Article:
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A Journal on Cardiac, Vascular and Thoracic Surgery

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The Journal of Cardiovascular Surgery 2000 February;41(1):153-5

language: English

The hospital volume-outcome relationship in general thoracic surgery. Is the surgeon the critical determinant?

Urschel J. D., Urschel D. M.

From the Department of Thoracic Surgical Oncology Roswell Park Cancer Institute Buffalo, New York, USA


Background. Complex oper­a­tions, ­such as ­those per­formed in tho­rac­ic sur­gery, ­have a hos­pi­tal vol­ume-out­come rela­tion­ship. It is dif­fi­cult to iso­late the ­effect of the sur­geon in ­this rela­tion­ship ­since expe­ri­enced tho­rac­ic sur­geons ­tend to prac­tice in ­high-vol­ume ter­tiary ­care hos­pi­tals. An American com­pre­hen­sive can­cer hos­pi­tal creat­ed a com­mu­nity out­reach sat­el­lite pro­gram in tho­rac­ic sur­gery, and ­this pro­vid­ed a ­unique oppor­tu­nity to ­study the hos­pi­tal vol­ume-out­come rela­tion­ship with­out the con­found­ing var­i­able of sur­geon expe­ri­ence.
Methods. A ret­ro­spec­tive ­review of tho­rac­ic sur­gi­cal oper­a­tions ­done ­over a 4-­year peri­od at a ­small com­mu­nity hos­pi­tal, by a ter­tiary ­care hos­pi­tal sur­geon, was con­duct­ed. Operative mor­tal­ity was the ­major out­come meas­ure. Two ­high com­plex­ity oper­a­tions (pneu­mo­nec­to­my and esoph­a­gec­to­my) ­were spe­cif­i­cal­ly scru­ti­nized.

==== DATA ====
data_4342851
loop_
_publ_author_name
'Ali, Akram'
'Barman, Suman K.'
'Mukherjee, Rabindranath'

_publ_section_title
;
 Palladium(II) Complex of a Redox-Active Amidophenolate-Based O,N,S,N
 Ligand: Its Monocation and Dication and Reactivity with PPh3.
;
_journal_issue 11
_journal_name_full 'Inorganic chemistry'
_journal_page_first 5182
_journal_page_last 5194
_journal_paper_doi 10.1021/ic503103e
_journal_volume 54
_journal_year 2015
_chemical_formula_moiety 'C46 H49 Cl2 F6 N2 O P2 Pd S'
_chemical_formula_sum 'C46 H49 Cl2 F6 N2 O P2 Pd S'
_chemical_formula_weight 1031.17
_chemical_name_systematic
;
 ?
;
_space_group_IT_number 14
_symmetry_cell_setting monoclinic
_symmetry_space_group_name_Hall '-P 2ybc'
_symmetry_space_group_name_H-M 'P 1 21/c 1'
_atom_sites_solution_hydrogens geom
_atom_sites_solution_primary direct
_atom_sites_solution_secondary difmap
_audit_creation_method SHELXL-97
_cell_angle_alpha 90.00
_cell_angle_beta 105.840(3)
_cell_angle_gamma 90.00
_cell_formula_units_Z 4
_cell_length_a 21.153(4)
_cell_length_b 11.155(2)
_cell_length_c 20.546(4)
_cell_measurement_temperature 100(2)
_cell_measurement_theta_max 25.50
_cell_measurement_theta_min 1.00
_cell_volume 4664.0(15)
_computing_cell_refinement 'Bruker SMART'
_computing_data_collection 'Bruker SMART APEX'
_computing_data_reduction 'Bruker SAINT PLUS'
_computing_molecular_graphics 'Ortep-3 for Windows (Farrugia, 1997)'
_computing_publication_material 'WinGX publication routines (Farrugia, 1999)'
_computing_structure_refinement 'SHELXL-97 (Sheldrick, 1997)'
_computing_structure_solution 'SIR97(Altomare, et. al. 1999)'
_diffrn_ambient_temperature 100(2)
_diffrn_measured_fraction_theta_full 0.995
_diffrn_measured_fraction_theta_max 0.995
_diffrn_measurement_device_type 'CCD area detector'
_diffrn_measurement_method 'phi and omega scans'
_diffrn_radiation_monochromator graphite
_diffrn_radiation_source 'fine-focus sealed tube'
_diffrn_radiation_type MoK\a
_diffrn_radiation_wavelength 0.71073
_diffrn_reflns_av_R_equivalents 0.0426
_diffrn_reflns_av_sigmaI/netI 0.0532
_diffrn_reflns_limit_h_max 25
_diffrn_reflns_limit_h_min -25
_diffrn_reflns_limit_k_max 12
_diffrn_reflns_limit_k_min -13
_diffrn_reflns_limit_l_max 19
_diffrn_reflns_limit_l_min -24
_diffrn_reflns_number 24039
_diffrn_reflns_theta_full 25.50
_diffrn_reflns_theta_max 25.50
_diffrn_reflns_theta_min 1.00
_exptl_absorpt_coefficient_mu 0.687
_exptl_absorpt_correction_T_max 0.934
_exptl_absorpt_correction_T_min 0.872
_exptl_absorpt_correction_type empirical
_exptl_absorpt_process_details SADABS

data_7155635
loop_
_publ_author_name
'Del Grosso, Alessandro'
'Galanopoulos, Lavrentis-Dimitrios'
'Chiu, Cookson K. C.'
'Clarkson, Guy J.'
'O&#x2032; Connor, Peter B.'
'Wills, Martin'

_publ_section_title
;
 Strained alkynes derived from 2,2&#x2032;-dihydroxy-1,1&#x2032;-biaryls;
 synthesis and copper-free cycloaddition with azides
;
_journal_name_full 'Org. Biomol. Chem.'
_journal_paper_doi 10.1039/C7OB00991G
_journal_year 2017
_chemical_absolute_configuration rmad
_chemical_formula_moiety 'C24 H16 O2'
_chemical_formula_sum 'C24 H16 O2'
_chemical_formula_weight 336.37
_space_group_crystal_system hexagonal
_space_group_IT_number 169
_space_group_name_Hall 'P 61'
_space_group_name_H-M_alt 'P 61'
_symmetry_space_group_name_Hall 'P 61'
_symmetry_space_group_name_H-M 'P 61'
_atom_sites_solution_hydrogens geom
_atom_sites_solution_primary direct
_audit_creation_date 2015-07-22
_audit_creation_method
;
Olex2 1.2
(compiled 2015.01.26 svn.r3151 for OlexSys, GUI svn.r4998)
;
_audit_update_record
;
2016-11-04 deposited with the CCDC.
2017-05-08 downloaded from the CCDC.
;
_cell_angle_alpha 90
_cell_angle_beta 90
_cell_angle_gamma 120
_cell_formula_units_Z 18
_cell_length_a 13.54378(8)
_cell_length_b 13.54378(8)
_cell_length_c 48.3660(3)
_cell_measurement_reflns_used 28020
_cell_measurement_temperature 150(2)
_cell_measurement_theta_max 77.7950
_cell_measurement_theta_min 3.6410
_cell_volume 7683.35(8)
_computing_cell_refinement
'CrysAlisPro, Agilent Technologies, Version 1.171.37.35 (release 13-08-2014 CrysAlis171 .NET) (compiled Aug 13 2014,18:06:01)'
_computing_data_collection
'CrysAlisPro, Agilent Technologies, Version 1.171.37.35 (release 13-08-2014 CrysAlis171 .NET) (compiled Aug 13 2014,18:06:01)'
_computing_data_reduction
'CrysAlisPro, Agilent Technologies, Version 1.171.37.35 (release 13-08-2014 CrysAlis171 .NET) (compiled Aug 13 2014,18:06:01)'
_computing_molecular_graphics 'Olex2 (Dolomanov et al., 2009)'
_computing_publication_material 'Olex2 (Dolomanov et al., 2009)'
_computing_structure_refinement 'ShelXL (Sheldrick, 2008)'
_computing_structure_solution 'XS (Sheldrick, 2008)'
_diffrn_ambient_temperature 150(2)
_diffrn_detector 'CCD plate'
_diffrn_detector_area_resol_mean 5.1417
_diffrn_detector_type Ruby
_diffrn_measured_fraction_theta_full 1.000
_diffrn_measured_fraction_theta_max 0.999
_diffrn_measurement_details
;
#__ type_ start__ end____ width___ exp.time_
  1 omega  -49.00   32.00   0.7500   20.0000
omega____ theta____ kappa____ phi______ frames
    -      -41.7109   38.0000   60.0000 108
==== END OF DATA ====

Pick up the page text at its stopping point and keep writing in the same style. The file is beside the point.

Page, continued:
Results. 486 tho­rac­ic sur­gi­cal pro­ce­dures (317 ­minor and 169 ­major cas­es) ­were ­done. There was one in-hos­pi­tal ­death (aspi­ra­tion pneu­mo­nia ­after esoph­a­geal stent­ing) and one 30-day mor­tal­ity (read­mis­sion for cere­bral vas­cu­lar acci­dent ­after lobec­to­my). Data for the 10 esoph­a­gec­to­my ­patients is as fol­lows: age - 66±13 ­years; ­length of ­stay – 12.8±3.4 ­days; anas­to­mot­ic ­leaks – 0; oper­a­tive mor­tal­ity – 0. Data for the 6 pneu­mo­nec­to­my ­patients is as fol­lows: age - 69±8 ­years; ­length of ­stay – 8.5±5.2 ­days; pre­op­er­a­tive FEV1 - 1.6±0.3 ­litres; fis­tu­las or empye­ma – 0; oper­a­tive mor­tal­ity – 0.
Conclusions. Despite hav­ing a ­very low vol­ume of tho­rac­ic sur­gi­cal cas­es the com­mu­nity hos­pi­tal had ­crude out­comes com­par­able to ­those report­ed ­from ­high vol­ume ter­tiary hos­pi­tals. This sug­gests ­that the sur­geon may be a ­more impor­tant fac­tor in the hos­pi­tal vol­ume-out­come rela­tion­ship ­than pre­vi­ous­ly ­thought. Nevertheless, com­plex tho­rac­ic sur­gi­cal oper­a­tions are ideal­ly per­formed by an expe­ri­enced sur­geon, and in a ­high vol­ume hos­pi­tal.

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